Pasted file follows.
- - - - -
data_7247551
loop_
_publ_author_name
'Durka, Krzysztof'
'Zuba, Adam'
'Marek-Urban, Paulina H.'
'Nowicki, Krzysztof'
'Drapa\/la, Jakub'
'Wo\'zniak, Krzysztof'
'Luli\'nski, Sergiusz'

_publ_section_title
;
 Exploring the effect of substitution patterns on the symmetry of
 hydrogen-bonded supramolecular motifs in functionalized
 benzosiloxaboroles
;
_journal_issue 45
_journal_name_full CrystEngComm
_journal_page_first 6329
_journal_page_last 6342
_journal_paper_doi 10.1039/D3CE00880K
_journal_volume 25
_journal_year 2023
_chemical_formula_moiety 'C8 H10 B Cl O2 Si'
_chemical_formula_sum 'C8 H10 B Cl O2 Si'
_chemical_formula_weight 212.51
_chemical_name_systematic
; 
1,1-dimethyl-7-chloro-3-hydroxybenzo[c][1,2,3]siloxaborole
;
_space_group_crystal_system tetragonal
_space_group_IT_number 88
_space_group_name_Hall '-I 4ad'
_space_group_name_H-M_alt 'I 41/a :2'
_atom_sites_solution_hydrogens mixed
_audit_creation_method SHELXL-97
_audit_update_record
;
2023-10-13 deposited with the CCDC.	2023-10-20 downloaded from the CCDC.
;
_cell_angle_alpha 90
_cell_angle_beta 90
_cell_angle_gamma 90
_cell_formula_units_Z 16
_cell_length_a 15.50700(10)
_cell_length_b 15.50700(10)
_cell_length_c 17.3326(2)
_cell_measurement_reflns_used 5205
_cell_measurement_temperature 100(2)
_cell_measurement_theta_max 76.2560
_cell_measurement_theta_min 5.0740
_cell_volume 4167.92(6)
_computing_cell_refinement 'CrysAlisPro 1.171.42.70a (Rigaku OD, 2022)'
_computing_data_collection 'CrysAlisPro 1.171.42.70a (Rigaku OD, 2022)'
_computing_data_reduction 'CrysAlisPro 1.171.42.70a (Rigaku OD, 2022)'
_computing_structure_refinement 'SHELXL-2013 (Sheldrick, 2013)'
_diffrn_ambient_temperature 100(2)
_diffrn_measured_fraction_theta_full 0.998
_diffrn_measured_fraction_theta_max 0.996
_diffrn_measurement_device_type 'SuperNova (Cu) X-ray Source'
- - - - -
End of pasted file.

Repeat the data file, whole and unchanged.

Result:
data_7247551
loop_
_publ_author_name
'Durka, Krzysztof'
'Zuba, Adam'
'Marek-Urban, Paulina H.'
'Nowicki, Krzysztof'
'Drapa\/la, Jakub'
'Wo\'zniak, Krzysztof'
'Luli\'nski, Sergiusz'

_publ_section_title
;
 Exploring the effect of substitution patterns on the symmetry of
 hydrogen-bonded supramolecular motifs in functionalized
 benzosiloxaboroles
;
_journal_issue 45
_journal_name_full CrystEngComm
_journal_page_first 6329
_journal_page_last 6342
_journal_paper_doi 10.1039/D3CE00880K
_journal_volume 25
_journal_year 2023
_chemical_formula_moiety 'C8 H10 B Cl O2 Si'
_chemical_formula_sum 'C8 H10 B Cl O2 Si'
_chemical_formula_weight 212.51
_chemical_name_systematic
; 
1,1-dimethyl-7-chloro-3-hydroxybenzo[c][1,2,3]siloxaborole
;
_space_group_crystal_system tetragonal
_space_group_IT_number 88
_space_group_name_Hall '-I 4ad'
_space_group_name_H-M_alt 'I 41/a :2'
_atom_sites_solution_hydrogens mixed
_audit_creation_method SHELXL-97
_audit_update_record
;
2023-10-13 deposited with the CCDC.	2023-10-20 downloaded from the CCDC.
;
_cell_angle_alpha 90
_cell_angle_beta 90
_cell_angle_gamma 90
_cell_formula_units_Z 16
_cell_length_a 15.50700(10)
_cell_length_b 15.50700(10)
_cell_length_c 17.3326(2)
_cell_measurement_reflns_used 5205
_cell_measurement_temperature 100(2)
_cell_measurement_theta_max 76.2560
_cell_measurement_theta_min 5.0740
_cell_volume 4167.92(6)
_computing_cell_refinement 'CrysAlisPro 1.171.42.70a (Rigaku OD, 2022)'
_computing_data_collection 'CrysAlisPro 1.171.42.70a (Rigaku OD, 2022)'
_computing_data_reduction 'CrysAlisPro 1.171.42.70a (Rigaku OD, 2022)'
_computing_structure_refinement 'SHELXL-2013 (Sheldrick, 2013)'
_diffrn_ambient_temperature 100(2)
_diffrn_measured_fraction_theta_full 0.998
_diffrn_measured_fraction_theta_max 0.996
_diffrn_measurement_device_type 'SuperNova (Cu) X-ray Source'